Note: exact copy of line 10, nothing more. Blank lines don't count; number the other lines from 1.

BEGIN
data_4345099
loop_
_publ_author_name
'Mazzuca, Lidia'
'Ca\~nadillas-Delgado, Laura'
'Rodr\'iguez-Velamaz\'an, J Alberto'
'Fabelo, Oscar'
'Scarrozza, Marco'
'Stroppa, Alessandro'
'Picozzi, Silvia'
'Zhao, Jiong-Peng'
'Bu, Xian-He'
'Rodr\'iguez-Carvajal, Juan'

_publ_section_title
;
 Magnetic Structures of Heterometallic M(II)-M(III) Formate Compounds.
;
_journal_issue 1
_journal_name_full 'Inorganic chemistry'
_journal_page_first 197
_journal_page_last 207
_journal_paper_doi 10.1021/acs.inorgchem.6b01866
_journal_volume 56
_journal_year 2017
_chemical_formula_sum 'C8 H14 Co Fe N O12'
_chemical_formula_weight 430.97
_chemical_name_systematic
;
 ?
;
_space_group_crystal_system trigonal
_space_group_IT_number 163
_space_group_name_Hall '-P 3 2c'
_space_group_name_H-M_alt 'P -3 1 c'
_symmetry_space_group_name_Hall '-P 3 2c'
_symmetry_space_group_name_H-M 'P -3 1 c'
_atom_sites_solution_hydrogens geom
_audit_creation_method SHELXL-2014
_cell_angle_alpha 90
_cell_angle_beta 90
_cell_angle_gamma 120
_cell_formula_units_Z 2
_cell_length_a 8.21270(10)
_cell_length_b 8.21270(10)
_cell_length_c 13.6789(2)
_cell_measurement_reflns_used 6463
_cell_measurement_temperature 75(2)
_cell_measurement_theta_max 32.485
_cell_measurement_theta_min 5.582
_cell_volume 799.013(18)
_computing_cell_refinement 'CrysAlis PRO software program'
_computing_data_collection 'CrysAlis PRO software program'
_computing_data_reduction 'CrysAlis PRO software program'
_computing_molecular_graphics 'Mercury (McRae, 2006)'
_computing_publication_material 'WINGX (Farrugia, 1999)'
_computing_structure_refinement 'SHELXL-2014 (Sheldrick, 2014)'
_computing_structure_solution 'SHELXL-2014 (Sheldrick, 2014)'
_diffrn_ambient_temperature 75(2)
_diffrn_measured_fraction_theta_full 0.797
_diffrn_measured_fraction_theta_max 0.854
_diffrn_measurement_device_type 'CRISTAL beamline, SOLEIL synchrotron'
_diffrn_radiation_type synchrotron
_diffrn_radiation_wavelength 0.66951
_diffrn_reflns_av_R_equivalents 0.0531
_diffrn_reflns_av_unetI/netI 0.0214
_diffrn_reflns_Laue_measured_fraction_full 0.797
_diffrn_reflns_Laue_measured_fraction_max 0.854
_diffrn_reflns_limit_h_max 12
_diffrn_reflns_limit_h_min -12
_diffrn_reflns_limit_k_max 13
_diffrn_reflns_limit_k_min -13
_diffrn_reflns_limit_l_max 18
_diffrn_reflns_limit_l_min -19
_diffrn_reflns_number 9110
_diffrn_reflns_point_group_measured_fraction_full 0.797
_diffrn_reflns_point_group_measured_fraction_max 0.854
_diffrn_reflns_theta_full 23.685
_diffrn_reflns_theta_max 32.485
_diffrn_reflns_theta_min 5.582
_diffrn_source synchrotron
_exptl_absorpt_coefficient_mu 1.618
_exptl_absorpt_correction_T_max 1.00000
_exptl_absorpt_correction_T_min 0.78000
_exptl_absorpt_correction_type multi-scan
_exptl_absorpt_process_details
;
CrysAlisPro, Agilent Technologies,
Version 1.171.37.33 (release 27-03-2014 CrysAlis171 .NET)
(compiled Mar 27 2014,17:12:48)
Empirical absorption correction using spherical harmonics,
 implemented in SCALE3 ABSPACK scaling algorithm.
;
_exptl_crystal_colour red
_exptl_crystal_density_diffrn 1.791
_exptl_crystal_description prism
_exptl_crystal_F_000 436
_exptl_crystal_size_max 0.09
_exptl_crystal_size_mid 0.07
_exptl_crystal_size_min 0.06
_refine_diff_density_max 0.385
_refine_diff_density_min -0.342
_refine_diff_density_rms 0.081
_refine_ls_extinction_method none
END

'Picozzi, Silvia'